For all the mock exams in which I appeared, I maintained a list of questions with correct answers which I referred to in the last 24 hours before the exam.

How is the TOGAF exam pattern?

I appeared for the part-1 and part-2 combined exam, which is nearly 2:45 hours long. Both exams are multiple choice MCQ types, so you must identify the “best” answer. And here is where many people find it difficult.

The answers are formatted in such a way that you will find each answer like the other. There are a few hints which identify the best answer by using some specific key words related to the question. Extensively refer to mock exam questions and answers to find out which type of questions are asked in actual exam.

What one should do while appearing for the exam?

You will be given a sheet of paper and pen in the examination center. That is the only material you can take with you in the exam room. First and foremost, draw the ADM diagram (the crop circle diagram) on that sheet, write down names of all phases, and some brief description of what is done in that phase. You will see nearly 12 questions in the part-1 exam out of the total 40 questions which are related to the ADM.

Now, target all questions one by one, spending a minute on each. If you are not sure of the answer, then mark it for review so that you can come back later. Finish the first round of 40 questions speedily, then go to the questions which you did not answer and marked for review. This strategy will help you in the way that you spend less time on the questions you know, leaving for you more time to target those questions which you do not know.

Once you finish all questions marked for review, then have another cycle of all questions one more time to identify any mistakes. Do not be too tempted to change answer of each question. Trust your instinct.

You should not make a  full cycle of all the questions more than twice. This will create confusion in your mind.

Which material should one refer to?

Not alone, the TOGAF 9.1 official book is available here. It’s a big eBook of some 690 pages and it is difficult to “digest”. However, this being the official book for TOGAF, you must refer to it not once but many times as an Enterprise Architect, but for the exam, a quick bird’s eye view may be enough. I did not read each and every word of it while preparing for exam.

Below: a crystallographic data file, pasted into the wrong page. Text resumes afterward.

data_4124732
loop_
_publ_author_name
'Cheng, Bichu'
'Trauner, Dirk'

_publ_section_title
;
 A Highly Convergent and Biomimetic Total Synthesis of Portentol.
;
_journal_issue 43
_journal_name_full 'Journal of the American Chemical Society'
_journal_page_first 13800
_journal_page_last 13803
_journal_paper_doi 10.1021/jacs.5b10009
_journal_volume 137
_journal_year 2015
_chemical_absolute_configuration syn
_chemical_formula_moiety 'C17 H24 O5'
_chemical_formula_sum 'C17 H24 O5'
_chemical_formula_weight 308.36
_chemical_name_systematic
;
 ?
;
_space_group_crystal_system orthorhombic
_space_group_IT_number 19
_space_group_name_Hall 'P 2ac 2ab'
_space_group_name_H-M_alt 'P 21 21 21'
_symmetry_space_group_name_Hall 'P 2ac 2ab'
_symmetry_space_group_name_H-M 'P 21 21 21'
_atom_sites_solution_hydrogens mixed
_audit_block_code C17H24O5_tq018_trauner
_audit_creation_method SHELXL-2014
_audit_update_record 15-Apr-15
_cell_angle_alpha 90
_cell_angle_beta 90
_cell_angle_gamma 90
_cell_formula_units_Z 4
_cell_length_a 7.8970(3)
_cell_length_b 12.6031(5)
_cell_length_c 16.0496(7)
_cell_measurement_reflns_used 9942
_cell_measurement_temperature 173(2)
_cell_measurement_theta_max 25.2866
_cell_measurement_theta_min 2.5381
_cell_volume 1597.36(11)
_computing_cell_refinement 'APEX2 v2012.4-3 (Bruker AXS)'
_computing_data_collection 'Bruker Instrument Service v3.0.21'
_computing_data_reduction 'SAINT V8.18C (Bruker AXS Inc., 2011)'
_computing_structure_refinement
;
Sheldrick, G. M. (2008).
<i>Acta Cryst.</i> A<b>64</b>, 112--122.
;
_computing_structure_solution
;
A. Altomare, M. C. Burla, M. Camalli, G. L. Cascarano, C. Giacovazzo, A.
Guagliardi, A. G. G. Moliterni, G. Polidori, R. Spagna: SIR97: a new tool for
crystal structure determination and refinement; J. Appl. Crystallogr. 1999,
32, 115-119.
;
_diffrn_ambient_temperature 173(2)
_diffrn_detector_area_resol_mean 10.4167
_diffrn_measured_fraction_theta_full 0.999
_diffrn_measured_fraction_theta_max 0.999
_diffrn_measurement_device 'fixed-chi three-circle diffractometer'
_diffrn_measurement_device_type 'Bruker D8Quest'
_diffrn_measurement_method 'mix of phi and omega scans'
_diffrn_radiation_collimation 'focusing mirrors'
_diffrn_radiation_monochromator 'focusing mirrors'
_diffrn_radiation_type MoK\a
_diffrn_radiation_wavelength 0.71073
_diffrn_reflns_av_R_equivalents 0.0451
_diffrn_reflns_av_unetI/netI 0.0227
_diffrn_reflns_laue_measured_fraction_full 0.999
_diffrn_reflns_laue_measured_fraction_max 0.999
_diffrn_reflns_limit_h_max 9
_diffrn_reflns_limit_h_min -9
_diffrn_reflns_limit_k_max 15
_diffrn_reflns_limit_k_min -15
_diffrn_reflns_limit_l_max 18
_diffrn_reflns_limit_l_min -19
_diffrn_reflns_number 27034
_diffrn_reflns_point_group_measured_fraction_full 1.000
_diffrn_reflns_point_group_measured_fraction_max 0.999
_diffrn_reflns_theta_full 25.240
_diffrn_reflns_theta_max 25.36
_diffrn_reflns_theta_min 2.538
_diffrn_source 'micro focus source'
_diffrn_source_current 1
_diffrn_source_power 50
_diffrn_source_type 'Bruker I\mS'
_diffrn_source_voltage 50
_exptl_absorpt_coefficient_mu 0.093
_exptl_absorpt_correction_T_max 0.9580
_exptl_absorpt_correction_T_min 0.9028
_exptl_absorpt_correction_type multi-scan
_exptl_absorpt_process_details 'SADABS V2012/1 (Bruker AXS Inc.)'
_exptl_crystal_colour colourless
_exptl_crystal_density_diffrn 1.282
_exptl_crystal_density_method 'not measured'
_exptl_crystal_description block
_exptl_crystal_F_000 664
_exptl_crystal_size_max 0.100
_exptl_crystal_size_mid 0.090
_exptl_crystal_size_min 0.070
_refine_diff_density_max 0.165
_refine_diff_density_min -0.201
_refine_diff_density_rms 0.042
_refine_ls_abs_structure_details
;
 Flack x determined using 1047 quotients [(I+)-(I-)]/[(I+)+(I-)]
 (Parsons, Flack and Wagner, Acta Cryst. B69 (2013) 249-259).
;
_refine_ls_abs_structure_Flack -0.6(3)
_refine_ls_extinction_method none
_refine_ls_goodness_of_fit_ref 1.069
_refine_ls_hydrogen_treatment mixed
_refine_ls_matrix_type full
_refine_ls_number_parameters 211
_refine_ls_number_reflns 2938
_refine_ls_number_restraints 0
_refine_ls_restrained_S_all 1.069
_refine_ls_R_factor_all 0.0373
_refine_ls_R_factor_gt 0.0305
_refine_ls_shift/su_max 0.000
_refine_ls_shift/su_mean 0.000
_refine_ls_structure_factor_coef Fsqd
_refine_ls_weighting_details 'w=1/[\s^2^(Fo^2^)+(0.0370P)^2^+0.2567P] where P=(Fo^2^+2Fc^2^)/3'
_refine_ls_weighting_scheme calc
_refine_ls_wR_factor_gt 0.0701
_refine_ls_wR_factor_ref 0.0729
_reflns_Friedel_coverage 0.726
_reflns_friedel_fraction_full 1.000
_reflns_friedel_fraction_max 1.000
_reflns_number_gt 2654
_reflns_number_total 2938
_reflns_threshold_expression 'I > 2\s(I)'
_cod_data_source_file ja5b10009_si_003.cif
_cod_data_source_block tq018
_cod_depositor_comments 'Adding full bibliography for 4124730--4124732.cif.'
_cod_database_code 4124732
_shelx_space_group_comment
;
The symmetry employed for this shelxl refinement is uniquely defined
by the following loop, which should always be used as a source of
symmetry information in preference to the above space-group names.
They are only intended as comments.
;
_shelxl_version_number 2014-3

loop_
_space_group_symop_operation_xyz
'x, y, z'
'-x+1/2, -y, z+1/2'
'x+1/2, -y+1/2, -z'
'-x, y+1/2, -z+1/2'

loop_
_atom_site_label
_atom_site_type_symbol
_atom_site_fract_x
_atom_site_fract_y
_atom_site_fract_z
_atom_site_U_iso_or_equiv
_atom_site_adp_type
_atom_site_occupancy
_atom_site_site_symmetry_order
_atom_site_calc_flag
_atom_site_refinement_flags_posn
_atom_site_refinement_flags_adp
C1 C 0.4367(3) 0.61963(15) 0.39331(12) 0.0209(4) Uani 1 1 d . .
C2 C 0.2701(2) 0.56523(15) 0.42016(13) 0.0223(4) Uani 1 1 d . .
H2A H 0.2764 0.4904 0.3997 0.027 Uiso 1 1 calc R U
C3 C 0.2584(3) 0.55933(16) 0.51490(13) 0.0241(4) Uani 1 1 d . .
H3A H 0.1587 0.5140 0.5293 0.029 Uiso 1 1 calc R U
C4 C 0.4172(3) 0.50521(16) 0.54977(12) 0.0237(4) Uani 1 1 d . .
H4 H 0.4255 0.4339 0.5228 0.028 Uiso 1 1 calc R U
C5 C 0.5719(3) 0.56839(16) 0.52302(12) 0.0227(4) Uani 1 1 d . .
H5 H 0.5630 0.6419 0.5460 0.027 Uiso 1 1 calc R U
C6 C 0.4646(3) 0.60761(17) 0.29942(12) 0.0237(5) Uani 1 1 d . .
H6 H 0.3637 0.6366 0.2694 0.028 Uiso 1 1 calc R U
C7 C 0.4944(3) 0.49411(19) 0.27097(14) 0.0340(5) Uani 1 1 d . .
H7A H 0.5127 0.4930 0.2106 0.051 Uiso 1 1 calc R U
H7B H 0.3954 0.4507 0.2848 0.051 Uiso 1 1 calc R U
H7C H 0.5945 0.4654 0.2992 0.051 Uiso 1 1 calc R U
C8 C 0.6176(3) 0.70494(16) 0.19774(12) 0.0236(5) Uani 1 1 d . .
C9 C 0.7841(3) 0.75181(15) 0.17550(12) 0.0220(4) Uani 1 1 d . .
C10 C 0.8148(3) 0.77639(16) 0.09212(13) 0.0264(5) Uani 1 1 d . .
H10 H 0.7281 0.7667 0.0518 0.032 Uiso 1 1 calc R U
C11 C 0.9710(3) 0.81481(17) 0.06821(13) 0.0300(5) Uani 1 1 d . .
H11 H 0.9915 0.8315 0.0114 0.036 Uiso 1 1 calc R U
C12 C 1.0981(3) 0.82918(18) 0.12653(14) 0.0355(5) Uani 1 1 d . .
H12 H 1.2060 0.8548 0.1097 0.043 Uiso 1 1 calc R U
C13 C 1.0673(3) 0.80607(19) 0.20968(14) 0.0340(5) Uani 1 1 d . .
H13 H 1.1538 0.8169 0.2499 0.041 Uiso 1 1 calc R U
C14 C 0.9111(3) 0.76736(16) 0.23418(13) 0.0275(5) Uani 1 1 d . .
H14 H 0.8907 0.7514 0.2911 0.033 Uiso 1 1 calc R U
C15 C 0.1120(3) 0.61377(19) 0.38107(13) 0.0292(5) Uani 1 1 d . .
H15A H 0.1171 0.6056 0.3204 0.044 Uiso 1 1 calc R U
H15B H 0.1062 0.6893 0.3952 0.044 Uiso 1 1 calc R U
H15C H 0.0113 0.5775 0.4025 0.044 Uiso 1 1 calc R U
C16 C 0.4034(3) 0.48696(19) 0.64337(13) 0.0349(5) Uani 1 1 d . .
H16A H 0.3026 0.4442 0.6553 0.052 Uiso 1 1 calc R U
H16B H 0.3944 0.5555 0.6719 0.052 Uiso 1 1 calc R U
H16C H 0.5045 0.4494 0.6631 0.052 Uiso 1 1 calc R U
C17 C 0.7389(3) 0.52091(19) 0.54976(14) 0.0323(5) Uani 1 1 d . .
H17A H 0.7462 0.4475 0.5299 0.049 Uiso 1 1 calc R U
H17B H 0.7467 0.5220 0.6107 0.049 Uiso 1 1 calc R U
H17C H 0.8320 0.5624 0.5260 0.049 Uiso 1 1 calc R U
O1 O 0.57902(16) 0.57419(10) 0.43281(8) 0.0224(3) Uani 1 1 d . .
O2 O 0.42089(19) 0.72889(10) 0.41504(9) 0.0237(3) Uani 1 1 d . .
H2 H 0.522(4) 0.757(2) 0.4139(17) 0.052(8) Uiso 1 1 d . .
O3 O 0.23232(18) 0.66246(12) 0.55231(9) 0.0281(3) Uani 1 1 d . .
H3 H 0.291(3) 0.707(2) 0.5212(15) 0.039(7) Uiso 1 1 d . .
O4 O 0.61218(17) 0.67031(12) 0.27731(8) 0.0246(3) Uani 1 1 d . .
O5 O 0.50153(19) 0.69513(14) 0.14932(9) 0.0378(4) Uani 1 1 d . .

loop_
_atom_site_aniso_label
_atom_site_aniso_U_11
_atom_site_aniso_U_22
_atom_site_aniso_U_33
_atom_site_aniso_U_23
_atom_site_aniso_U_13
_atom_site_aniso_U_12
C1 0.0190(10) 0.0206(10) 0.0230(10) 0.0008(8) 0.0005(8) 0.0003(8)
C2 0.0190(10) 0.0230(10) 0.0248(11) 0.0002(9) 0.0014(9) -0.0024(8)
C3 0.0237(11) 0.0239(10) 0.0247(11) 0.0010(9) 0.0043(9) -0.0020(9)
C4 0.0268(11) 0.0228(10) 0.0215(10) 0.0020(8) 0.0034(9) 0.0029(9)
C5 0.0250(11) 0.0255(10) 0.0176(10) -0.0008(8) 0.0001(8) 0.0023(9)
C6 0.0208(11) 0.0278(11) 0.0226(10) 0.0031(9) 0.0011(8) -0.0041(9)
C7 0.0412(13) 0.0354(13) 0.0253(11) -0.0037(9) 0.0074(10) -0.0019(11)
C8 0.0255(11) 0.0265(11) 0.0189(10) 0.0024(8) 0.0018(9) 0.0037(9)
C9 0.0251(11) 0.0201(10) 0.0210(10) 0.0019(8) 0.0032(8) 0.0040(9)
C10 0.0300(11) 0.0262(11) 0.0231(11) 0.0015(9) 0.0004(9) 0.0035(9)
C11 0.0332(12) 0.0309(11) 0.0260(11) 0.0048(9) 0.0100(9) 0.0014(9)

The book more targeted for the exam is the TOGAF 9 Study Guide by Rachel Harrison which is available on The Open Group website as a study pack here for $60. If you fear failing in exam, which will cost you some $350 for appearing in next one, spending $60 seems a wise deal.

There are many free eBooks available on The Open Group website here, which you can have a look at to clear some TOGAF terminology.

I found the following eBooks very useful:

  • N112 TOGAF 9.1 ADM Steps Reference
  • N113 ADM The Architecture Development Method
  • N111 TOGAF 9.1 Architecture Development Cycle
  • N114 TOGAF 9.1 Metamodel Reference
  • G164 The TOGAF® Technical Reference Model

Apart from this, I referred to the training material given to me by the official TOGAF training provider which I cannot disclose here.

I watched some videos on you tube which were OK and will help you at initial stage of preparation:

Where can one find mock exams?

There are many sources.

The Open Group sells practice exams here and here. At the price of $1 each, it’s a good deal and you should purchase it. If you purchase the study guide mentioned above for $60, then there two are already parts to it and you do not need to purchase it separately. But the questions are easy in these 2 banks, the actual exam has much more difficult questions. You should first target this question bank.